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Late deep cervical infection after anterior cervical discectomy and fusion: a case report and literature review
BMC Musculoskeletal Disorders volume 20, Article number: 437 (2019)
Anterior cervical discectomy and fusion (ACDF) is often performed for the treatment of degenerative cervical spine. While this procedure is highly successful, 0.1–1.6% of early and late postoperative infection have been reported although the rate of late infection is very low.
Here, we report a case of 59-year-old male patient who developed deep cervical abscess 30 days after anterior cervical discectomy and titanium cage bone graft fusion (autologous bone) at C3/4 and C4/5. The patient did not have esophageal perforation. The abscess was managed through radical neck dissection approach with repated washing and removal of the titanium implant. Staphylococcus aureus was positively cultured from the abscess drainage, for which appropriate antibiotics including cefoxitin, vancomycin, levofloxacin, and cefoperazone were administered postoperatively. In addition, an external Hallo frame was used to support unstable cervical spine. The patient’s deep cervical infection was healed 3 months after debridement and antibiotic administration. His cervial spine was stablized 11 months after the surgery with support of external Hallo Frame.
This case suggested that deep cervical infection should be considered if a patient had history of ACDF even in the absence of esophageal perforation.
Anterior cervical discectomy and fusion (ACDF) procedure has been widely performed for degenerative disc disease, traumatic cervical diseases, or cervical spondylosis [1,2,3,4]. In a retrospective study, it has been reported that overall morbidity rate of adverse events after ACDF was 19.3% and mortality rate was 0.1% . The most common complication was postoperative dysphagia (9.5%) followed by postoperative hematoma (5.6%), symptomatic recurrent laryngeal nerve palsy (3.1%), dural penetration (0.5%), esophageal perforation (0.3%), worsening of preexisting myelopathy (0.2%), Horner’s syndrome (0.1%), instrumentation back-out (0.1%), and superficial wound infection (0.1%).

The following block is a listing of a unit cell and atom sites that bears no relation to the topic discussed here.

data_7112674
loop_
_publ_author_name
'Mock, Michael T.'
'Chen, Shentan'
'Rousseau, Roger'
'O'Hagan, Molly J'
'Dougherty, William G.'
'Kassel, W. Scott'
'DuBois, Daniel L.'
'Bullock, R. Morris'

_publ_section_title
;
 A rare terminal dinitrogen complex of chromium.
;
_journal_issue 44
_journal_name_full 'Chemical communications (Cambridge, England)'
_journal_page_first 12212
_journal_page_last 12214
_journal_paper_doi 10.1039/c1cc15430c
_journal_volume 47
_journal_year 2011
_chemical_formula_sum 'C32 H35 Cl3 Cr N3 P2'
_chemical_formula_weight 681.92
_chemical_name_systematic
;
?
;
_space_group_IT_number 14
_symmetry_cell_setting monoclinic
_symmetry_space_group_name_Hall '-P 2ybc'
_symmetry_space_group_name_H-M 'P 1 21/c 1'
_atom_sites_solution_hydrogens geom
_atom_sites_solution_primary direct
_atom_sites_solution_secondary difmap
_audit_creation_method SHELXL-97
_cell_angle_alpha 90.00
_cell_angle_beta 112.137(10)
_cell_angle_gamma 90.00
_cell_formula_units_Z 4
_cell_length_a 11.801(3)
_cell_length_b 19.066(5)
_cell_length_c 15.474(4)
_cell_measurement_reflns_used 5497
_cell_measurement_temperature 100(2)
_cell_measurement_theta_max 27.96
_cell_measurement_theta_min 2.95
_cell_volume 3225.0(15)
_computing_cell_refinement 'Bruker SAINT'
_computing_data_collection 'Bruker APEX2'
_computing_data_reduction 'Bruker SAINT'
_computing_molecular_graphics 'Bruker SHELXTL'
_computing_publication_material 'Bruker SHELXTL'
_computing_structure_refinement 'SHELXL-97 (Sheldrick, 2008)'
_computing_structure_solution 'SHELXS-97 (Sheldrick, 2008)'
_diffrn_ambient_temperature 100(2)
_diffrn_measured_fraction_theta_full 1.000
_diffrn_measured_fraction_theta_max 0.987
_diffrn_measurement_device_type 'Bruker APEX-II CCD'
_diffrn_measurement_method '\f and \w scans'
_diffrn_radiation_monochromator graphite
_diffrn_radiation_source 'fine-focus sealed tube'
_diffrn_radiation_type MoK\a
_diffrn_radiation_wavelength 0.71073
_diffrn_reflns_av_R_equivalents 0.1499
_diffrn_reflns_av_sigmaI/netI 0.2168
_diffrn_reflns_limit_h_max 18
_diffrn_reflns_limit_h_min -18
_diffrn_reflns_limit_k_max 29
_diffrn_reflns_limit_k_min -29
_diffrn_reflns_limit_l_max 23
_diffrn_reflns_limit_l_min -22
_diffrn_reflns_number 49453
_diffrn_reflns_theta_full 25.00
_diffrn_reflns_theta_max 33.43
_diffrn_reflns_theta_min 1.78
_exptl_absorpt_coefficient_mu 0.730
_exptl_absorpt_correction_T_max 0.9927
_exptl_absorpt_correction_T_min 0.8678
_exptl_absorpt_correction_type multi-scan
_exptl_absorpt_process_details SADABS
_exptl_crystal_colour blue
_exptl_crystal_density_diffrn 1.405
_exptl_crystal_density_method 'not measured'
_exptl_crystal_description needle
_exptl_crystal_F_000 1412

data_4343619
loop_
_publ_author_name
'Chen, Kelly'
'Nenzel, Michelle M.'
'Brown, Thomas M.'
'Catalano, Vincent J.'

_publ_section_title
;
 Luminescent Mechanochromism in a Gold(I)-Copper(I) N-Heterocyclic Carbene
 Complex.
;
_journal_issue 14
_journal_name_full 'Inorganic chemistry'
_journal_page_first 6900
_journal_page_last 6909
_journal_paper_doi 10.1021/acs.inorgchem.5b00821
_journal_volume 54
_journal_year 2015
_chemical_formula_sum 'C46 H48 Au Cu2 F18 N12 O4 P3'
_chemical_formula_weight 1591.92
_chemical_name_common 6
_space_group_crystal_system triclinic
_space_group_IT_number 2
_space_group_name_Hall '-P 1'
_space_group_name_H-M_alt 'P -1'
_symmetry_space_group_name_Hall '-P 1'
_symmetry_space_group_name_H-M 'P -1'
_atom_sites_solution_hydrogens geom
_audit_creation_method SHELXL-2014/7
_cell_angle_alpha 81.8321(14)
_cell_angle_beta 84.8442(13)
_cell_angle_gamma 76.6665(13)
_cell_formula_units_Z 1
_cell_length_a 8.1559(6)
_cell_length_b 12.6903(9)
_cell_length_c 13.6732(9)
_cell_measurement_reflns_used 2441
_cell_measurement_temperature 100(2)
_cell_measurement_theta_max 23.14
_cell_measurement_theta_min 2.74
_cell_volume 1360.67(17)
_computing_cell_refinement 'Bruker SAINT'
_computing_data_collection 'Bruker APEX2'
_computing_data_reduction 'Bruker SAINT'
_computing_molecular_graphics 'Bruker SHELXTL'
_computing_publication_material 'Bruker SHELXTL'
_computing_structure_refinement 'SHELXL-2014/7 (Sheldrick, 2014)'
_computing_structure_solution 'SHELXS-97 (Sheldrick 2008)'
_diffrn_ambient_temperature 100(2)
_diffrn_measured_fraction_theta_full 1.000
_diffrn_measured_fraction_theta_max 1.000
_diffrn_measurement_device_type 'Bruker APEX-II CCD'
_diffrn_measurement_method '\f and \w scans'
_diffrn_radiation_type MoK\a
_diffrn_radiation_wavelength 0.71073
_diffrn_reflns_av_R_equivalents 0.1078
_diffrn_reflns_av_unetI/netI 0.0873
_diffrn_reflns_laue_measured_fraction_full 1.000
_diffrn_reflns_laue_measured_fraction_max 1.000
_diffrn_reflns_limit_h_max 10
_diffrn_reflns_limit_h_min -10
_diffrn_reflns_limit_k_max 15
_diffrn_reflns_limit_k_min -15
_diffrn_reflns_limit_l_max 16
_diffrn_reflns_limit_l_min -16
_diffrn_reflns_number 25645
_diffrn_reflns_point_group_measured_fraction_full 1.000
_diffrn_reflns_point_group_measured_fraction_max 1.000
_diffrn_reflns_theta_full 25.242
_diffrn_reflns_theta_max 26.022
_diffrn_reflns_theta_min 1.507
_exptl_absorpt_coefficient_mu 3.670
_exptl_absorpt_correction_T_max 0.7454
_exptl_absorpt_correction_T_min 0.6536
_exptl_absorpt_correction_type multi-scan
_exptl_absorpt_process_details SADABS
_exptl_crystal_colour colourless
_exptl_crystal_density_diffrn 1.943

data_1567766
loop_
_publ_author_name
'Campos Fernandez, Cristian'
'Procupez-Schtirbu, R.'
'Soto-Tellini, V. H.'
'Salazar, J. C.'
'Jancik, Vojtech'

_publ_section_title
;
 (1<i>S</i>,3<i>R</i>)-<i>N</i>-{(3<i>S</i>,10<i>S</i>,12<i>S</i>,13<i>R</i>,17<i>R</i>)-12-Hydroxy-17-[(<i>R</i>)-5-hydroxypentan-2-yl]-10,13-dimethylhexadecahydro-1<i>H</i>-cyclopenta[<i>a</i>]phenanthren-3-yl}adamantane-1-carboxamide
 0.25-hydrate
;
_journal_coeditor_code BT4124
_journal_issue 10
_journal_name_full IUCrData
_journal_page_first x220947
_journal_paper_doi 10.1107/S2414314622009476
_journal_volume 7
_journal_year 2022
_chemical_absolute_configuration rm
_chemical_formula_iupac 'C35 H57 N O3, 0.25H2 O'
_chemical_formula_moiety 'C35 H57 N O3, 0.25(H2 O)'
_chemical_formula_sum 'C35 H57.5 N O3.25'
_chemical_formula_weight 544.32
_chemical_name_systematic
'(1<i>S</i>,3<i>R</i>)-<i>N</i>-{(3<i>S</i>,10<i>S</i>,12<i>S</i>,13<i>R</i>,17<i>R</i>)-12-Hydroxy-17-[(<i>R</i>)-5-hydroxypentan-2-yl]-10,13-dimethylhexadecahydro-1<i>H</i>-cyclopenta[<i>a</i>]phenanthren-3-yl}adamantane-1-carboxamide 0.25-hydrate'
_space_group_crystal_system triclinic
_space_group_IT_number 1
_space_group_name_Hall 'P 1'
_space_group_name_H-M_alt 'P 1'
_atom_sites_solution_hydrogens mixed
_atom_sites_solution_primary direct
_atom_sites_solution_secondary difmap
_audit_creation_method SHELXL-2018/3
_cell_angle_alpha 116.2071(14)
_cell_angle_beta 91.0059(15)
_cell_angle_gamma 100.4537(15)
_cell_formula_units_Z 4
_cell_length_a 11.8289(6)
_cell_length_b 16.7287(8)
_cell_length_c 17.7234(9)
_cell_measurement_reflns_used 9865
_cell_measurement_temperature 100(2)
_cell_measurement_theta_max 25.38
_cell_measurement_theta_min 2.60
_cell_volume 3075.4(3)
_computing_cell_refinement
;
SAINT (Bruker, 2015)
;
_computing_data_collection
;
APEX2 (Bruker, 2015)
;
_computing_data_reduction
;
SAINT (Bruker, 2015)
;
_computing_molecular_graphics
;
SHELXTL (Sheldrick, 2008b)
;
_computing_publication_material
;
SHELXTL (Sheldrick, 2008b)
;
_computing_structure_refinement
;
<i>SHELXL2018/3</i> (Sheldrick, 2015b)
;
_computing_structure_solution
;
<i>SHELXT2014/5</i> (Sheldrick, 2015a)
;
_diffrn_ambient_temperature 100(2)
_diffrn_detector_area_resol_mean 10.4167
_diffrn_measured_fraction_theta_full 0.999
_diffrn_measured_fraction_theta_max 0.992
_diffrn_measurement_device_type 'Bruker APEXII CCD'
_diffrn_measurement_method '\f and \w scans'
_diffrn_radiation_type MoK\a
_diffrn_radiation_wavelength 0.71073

Literature search indicated that overall wound infection rate following ACDF is very low with a range of 0.1–1.6% [5, 6], and most infections occur in the early postoperative period as a result of intraoperative bacterial seeding or postoperative poor wound care . However, late infections may also occur [7,8,9], which are mainly associated with an esophageal perforation [8, 10,11,12,13], and occasionally associated with implant migration [6, 10], Zenker’s diverticulum [14, 15], or bacterial seeding from other surgical site or bacteremia [16, 17].
Late infection after an interval of time after ACDF may present with various symptoms and signs including neck pain, dysphagia, and fever accompanied with laboratory abnormalities such as elevated white blood cell count, ESR, and CRP [7, 17]. Neck plain X-ray, CT, MRI, and barium-swallow could be performed to diagnose or exclude esophageal perforation. Bacterial cultures from the wound infection could be performed to identify pathogens and to use appropriate antibiotics.
Here, we report a case of 59-year-old male patient who developed a deep cervical abscess 30 days after ACDF surgery. Clinical and laboratory examination showed evidence of anterior cervical deep abscess with vertebral body movement. A radical debridement, removal of infected implant, and repeated washout of the abscess cavity were performed. An external Hallo frame was applied to support unstable cervical spine in addition to administration of culture sensitive antibiotics to the organism of Staphylococcus aureus.